Fungicide treatment of these varieties at flowering did result in reduction of head scab, a reduction of about 43% in Jagalene and Wesley to a 76% reduction in Harding. Unfortunately, in very susceptible varieties such as Jagalene and Wesley, fungicide reductions of head scab at 43% arenít going to be enough to result in satisfactory yield or quality. Fungicide treatment resulted in almost complete control of leaf rust and 90% control of fungal leaf spots. Flag leaves in untreated plots were essentially dead.

Much of the winter wheat in the southeast and south central areas of the state flowered during a very rainy period, between June 13 and June 22. Dewpoints also were very high from June 18 to June 23. So conditions were favorable for infection at that time, and rains previous to flowering were favorable for the fungus to develop spores. Similar conditions have existed in many areas during spring wheat flowering, but the resistance level of many spring wheat varieties is higher than that found in winter wheat, and recent hot temperatures may help shut down spread of scab in spring wheat.

Marcia McMullen
Plant Pathologist
marcia.mcmullen@ndsu.edu

 

SECTION 18 FOR QUADRIS APPROVED ON SAFFLOWER

A section 18 emergency exemption for Quadris to be applied on safflower for Alternaria leaf spot control was approved last week. The exemption is effective from July 6 to Aug. 15, 2005. According to the use directions, a single application of Quadris may be made by air or ground at a rate of 6.2 to 9.3 fl oz/A. The application should be made at the onset of the first flower ray on the primary head on the first plant in the field. The use directions are posted on the NDSU Extension Pesticide Program and the ND Department of Agriculture websites at:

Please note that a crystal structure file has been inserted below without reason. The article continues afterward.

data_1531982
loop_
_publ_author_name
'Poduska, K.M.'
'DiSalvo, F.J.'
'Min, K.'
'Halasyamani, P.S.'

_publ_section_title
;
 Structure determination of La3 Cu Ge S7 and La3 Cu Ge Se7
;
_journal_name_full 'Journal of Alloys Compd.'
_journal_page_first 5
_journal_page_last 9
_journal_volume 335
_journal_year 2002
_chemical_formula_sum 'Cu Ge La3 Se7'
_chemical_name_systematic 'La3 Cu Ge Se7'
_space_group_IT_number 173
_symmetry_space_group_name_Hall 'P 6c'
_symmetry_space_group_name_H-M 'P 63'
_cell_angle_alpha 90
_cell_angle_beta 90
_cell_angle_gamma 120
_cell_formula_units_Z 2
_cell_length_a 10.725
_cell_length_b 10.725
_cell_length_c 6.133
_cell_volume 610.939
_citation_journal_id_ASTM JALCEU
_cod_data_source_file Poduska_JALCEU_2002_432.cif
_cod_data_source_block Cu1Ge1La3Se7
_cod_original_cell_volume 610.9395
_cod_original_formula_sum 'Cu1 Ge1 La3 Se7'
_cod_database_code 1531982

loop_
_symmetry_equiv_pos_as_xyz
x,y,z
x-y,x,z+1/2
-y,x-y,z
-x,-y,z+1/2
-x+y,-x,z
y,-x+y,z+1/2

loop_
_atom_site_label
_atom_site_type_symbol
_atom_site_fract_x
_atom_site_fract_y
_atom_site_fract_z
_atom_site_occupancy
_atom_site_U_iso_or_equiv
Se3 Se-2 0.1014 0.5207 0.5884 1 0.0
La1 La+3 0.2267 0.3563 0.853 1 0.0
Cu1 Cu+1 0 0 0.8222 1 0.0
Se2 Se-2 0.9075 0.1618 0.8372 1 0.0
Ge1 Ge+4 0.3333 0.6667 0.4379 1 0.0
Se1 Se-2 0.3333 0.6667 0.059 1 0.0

http://www.ag.ndsu.nodak.edu/aginfo/pesticid/LabelPage.htm

and

http://www.agdepartment.com/Programs/Plant/Section18Exemptions.html

Carl A. Bradley
Extension Plant Pathologist
carl.bradley@ndsu.edu

 

NDSU PLANT DIAGNOSTIC LAB

The bulk of samples received by the NDSU Plant Diagnostic Lab continues to be dominated by sunflower, sugarbeet, and soybean. Dry bean and corn samples comprise an important, though relatively small, proportion of samples received. Flax, canola, and alfalfa are an even smaller component of samples received lately. Wheat and other small grains, though dominant in May, were rarely submitted in the past few weeks, as these crops approach (or have approached) maturity.